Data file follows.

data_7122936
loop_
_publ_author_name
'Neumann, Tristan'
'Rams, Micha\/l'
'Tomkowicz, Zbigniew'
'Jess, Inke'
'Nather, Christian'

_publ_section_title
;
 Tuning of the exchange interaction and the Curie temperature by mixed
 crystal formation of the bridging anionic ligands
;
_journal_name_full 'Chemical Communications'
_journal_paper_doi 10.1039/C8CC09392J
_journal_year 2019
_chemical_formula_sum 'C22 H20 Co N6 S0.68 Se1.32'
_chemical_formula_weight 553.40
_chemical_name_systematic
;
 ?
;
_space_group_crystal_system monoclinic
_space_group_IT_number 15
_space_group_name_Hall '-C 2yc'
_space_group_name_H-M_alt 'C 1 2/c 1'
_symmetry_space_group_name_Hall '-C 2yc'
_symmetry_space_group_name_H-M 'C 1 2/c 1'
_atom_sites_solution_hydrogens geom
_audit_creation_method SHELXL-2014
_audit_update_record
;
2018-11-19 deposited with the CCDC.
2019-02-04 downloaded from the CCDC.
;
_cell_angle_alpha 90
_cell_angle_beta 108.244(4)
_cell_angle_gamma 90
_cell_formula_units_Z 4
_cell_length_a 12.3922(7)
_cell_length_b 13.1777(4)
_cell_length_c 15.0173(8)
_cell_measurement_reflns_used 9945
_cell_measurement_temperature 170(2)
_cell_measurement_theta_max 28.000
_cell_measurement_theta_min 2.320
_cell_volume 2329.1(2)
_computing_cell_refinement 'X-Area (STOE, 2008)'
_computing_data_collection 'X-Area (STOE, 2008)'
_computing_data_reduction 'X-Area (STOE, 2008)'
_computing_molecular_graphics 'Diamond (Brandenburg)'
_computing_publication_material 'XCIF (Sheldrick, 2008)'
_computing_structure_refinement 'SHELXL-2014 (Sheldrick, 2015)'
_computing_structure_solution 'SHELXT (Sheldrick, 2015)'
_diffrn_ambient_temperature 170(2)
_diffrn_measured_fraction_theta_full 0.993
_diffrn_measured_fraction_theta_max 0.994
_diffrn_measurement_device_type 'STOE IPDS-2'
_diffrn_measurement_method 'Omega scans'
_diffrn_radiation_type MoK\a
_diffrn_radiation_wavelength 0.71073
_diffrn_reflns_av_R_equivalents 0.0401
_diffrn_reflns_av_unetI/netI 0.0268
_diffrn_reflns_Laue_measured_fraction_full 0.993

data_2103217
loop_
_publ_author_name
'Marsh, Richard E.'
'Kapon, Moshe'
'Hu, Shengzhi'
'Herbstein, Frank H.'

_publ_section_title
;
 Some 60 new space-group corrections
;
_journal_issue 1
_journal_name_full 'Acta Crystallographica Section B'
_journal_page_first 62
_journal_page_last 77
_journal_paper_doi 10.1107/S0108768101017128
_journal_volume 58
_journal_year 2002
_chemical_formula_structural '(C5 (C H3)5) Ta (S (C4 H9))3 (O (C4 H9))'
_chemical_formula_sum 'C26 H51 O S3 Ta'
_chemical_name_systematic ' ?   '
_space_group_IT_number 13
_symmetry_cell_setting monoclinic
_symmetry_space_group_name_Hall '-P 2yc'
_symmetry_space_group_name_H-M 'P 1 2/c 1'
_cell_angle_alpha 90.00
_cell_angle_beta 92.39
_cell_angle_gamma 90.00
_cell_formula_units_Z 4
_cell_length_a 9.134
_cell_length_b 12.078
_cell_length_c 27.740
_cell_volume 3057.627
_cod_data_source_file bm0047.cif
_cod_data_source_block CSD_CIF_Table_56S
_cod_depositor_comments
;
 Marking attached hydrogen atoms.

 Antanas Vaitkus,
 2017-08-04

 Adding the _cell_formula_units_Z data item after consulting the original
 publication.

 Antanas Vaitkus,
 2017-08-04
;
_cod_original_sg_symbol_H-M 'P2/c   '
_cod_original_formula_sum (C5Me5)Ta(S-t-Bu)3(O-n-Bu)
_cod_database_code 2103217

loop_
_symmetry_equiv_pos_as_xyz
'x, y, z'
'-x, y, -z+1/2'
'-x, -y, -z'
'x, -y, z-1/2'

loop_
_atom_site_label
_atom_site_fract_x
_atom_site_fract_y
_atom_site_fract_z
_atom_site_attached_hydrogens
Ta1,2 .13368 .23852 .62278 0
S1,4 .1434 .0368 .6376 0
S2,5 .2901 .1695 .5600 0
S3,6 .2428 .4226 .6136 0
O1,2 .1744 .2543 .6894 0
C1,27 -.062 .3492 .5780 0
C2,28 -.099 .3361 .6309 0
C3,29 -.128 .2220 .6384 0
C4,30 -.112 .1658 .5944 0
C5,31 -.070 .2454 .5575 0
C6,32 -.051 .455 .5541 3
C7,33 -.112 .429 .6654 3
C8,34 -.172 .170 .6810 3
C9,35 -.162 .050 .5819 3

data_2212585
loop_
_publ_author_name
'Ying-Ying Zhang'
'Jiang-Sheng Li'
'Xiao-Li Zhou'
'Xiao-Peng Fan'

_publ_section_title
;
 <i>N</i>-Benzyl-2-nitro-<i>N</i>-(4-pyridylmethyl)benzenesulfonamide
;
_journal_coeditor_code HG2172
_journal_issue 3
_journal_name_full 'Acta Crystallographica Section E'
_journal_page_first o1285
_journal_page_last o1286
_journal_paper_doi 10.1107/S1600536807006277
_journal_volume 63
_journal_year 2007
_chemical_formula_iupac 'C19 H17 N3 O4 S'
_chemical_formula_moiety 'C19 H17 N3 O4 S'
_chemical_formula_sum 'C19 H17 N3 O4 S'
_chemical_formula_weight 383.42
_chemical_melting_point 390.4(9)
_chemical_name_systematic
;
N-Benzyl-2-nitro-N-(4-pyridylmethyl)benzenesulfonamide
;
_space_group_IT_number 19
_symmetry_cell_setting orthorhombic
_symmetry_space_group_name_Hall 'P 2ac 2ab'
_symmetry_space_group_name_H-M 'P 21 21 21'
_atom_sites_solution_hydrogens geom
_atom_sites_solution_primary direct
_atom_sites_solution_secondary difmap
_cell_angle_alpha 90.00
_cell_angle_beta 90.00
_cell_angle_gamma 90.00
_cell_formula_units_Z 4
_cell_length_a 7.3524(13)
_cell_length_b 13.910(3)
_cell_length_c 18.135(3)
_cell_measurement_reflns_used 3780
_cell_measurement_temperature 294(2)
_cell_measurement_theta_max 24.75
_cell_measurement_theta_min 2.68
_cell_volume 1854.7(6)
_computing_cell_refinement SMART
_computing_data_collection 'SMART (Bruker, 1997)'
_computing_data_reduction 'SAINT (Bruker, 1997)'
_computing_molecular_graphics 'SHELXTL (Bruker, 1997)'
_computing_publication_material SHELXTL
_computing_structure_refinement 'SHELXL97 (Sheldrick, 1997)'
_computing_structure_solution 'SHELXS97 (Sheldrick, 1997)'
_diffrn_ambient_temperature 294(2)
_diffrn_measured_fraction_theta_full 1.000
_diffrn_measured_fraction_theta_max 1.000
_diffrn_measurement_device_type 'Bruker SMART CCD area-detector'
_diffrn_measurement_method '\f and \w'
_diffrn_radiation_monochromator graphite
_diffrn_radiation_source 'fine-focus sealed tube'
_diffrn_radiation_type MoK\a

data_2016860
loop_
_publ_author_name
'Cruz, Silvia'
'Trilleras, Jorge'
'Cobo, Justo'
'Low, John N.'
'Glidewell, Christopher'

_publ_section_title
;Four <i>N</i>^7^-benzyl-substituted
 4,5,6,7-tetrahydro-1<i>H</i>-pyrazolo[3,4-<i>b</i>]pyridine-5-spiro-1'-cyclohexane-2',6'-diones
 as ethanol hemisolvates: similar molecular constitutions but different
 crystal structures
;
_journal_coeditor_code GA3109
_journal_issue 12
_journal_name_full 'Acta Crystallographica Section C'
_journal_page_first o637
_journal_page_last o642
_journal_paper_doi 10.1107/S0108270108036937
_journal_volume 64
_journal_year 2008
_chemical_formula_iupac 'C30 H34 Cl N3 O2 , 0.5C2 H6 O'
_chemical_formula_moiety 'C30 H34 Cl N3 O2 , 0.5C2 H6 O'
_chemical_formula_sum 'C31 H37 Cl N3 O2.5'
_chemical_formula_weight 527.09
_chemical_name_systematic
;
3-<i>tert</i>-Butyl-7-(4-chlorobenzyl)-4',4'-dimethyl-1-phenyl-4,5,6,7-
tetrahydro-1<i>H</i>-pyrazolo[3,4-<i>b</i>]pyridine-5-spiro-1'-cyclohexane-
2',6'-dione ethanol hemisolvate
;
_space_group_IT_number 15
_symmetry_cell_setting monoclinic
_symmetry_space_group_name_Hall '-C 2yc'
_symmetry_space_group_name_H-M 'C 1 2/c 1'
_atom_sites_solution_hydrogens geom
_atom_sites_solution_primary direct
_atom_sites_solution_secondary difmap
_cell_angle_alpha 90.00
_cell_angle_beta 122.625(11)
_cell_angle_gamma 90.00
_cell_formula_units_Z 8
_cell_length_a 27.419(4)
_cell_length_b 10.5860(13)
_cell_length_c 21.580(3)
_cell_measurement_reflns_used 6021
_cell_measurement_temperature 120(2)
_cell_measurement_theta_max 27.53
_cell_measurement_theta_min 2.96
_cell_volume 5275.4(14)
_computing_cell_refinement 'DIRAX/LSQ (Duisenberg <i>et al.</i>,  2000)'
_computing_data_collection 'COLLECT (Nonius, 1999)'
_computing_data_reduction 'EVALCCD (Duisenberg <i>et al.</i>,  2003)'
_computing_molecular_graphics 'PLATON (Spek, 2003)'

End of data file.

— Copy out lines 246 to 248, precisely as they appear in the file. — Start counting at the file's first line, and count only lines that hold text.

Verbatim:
_cell_length_c 21.580(3)
_cell_measurement_reflns_used 6021
_cell_measurement_temperature 120(2)